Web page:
A reader writes that she wants to write a book. She has a story in mind, but she doesn’t know how to begin.
How to begin? This is a hard question to answer, but I’m going to try… in part because this is where I am myself right now: back at the beginning.
I could start by saying something about focusing on the story—dreaming about it, walking with it—not even thinking about that looming scary thing: a novel. Anne Lamott wrote about this in Bird by Bird, an excellent book on just this thing—beginning—and I would suggest reading this book first above all the others. Another good book at this point is Becoming a Writer, by Dorothea Brande. She talks about the importance of dreaming, as does Butler, in From Where You Dream.
But for me, when I was beginning, I wanted a “how-to” system. I needed to know the nuts and bolts. I wanted steps to follow. “Dreaming,” would not have helped me then. I had the good fortune to find a book that outlined the procedure of writing a novel, aptly named How to Write a Novel. The author described how to write down thoughts on index cards, and then sort the cards, grouping them into scenes. This I could do. A novel: no. A stack of index cards: yes. That book unfortunately appears to be out of print, but another author, Ken Atchity, describes a similar system in A Writer’s Time. It gave me what I needed to write my first novel.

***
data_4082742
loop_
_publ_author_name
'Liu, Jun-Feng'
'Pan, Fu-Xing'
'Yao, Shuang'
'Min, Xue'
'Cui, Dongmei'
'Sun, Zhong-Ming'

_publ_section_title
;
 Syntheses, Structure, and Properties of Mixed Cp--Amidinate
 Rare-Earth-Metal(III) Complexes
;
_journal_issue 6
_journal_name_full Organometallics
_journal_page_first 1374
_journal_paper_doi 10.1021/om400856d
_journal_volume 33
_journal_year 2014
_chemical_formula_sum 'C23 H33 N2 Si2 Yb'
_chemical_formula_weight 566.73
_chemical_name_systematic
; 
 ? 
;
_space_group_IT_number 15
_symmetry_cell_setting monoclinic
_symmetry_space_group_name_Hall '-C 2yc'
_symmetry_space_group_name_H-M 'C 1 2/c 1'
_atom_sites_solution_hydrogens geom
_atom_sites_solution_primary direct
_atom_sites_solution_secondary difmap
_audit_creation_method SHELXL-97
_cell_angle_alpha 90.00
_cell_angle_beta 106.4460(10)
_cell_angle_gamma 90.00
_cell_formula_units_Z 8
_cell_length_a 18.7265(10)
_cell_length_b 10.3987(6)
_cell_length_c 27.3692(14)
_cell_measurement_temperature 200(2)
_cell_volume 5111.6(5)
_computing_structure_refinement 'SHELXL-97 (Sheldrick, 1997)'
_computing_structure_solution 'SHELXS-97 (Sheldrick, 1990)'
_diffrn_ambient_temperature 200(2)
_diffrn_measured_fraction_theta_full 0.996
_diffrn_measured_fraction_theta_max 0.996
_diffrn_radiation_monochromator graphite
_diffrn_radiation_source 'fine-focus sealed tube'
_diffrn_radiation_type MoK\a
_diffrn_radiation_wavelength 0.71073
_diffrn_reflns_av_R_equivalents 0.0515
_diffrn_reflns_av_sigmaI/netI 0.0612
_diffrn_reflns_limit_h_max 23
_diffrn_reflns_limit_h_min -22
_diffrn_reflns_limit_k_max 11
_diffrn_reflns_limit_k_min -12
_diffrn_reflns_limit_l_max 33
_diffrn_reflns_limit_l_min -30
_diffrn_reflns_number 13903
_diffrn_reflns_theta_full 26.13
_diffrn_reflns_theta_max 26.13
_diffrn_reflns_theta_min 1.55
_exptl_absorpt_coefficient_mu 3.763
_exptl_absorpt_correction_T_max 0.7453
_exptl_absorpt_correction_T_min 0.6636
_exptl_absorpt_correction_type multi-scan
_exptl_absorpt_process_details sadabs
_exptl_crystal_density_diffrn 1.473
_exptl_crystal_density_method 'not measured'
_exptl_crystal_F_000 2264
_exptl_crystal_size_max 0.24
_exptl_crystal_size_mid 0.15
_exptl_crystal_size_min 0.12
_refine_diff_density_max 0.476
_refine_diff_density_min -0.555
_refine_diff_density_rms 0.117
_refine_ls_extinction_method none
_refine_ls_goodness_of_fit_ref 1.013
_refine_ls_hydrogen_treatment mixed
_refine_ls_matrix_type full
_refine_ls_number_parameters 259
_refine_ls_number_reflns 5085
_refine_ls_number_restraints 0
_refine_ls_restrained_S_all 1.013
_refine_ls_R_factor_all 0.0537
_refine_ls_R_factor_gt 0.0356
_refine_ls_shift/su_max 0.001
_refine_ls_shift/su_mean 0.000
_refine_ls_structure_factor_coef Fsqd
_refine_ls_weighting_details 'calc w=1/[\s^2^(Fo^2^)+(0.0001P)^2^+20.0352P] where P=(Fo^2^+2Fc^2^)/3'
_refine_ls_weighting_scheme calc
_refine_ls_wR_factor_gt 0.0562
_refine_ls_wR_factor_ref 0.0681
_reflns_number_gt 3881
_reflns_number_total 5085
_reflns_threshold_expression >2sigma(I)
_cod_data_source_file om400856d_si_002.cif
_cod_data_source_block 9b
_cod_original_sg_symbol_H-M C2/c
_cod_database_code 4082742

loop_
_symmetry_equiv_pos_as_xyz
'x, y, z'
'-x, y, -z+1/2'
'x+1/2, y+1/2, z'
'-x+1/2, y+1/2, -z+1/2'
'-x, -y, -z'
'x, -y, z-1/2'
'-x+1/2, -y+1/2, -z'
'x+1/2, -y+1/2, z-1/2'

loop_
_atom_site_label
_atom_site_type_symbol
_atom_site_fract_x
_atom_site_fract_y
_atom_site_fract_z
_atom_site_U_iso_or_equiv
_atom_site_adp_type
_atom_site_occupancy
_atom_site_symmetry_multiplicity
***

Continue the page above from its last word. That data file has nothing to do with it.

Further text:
And now—Now I’m back to dreaming. I’m typing my thoughts onto the computer this time, but soon, I plan, I will transfer each onto an index card and begin anew.